The Lancet Neurology published Longitudinal assessment of neuroimaging and clinical markers in autosomal dominant Alzheimer’s disease: a prospective cohort study authored by Pitt researchers at the ADRC and their colleagues in the August 2015 issue.
The “Familial Alzheimer’s Disease Study” was conducted at our ADRC from 2003-2015. Participants were recruited from around the country and often participated as families (see Part 2-Chapter 9 of the HBO documentary “The Alzheimer’s Project“). Some participants visited Pittsburgh as many 8 times over a period as long as 11 years. Most of these participants remain active in the follow-up study, the Dominantly Inherited Alzheimer’s Network (DIAN). This paper describes the first phase of that study and shows that the brain changes in this highly inherited (half of every generation) and early-onset (typically in the 40’s) form of Alzheimer’s disease follows the same pattern as in the more common late-onset form of the disease. This is very important for the interpretation of several ongoing drug trials.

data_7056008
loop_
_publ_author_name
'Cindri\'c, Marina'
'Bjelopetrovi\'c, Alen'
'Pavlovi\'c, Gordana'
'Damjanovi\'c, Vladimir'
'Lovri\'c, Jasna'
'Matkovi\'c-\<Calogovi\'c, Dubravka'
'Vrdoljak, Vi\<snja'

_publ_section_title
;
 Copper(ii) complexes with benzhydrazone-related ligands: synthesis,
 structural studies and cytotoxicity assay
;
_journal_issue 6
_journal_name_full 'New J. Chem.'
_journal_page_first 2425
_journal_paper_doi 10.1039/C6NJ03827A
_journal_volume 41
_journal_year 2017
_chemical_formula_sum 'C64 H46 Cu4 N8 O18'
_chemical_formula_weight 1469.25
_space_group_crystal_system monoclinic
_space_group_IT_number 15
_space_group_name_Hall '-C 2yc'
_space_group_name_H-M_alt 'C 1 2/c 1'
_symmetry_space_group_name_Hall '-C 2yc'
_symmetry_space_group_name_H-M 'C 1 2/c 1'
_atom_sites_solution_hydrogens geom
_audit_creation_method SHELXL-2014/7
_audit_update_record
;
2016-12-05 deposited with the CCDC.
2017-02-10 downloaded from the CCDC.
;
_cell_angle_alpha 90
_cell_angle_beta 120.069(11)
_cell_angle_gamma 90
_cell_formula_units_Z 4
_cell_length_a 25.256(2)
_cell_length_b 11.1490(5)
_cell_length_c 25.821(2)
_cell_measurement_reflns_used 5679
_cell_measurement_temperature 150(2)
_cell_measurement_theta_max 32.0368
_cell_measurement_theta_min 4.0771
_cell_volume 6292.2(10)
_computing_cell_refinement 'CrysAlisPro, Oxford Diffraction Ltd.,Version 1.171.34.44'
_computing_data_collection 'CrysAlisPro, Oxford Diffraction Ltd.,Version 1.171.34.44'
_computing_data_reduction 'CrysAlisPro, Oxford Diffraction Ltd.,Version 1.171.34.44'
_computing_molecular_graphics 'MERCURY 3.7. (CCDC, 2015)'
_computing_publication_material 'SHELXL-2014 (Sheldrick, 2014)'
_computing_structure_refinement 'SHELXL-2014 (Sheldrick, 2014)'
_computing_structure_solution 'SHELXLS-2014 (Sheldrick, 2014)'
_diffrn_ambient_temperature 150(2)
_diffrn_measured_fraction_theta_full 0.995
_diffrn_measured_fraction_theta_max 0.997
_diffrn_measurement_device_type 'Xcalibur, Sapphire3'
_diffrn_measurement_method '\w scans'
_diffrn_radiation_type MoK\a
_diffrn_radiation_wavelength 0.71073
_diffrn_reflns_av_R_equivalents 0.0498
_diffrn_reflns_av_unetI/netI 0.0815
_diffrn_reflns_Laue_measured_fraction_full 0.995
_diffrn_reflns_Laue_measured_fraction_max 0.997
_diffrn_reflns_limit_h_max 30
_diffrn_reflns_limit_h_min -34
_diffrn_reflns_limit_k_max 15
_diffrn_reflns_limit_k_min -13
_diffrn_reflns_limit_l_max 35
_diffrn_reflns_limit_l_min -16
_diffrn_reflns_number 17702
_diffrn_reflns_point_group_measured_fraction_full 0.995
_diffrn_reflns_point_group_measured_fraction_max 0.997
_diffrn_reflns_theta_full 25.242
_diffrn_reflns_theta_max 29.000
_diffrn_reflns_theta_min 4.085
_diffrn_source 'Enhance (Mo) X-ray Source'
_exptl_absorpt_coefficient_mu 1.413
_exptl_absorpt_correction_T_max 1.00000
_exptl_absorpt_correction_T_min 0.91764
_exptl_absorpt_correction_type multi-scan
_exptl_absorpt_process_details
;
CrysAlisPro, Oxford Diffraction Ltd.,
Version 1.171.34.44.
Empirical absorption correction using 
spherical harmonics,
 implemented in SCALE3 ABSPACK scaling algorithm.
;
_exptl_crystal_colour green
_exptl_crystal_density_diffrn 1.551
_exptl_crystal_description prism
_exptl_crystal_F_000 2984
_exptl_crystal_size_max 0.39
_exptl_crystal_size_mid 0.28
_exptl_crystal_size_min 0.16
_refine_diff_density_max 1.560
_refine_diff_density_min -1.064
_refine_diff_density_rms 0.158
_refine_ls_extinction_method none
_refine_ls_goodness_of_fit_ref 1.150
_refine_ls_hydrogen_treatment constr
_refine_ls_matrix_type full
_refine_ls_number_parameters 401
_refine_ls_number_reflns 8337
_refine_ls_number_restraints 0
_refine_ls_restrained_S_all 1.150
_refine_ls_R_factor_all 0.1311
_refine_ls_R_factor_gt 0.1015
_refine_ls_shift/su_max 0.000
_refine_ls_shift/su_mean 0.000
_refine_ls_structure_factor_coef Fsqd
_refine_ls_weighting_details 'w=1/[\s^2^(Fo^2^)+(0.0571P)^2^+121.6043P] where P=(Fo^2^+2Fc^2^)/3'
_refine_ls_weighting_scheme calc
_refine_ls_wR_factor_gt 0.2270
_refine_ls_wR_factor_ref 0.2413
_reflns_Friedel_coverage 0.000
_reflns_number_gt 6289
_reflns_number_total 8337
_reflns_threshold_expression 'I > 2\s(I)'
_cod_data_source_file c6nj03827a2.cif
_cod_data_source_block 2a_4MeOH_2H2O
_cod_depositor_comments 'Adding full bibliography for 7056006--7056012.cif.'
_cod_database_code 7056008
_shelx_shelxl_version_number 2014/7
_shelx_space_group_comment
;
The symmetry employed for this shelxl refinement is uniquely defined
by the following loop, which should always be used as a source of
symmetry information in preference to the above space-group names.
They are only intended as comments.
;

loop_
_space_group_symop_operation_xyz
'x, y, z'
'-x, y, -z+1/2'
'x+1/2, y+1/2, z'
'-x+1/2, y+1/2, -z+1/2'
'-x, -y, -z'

Additionally this article was cited in a commentary within the same Lancet Neurology issue regarding the controversy over biomarkers’ clinical relevance: Biomarkers for Alzheimer’s disease: a controversial topic.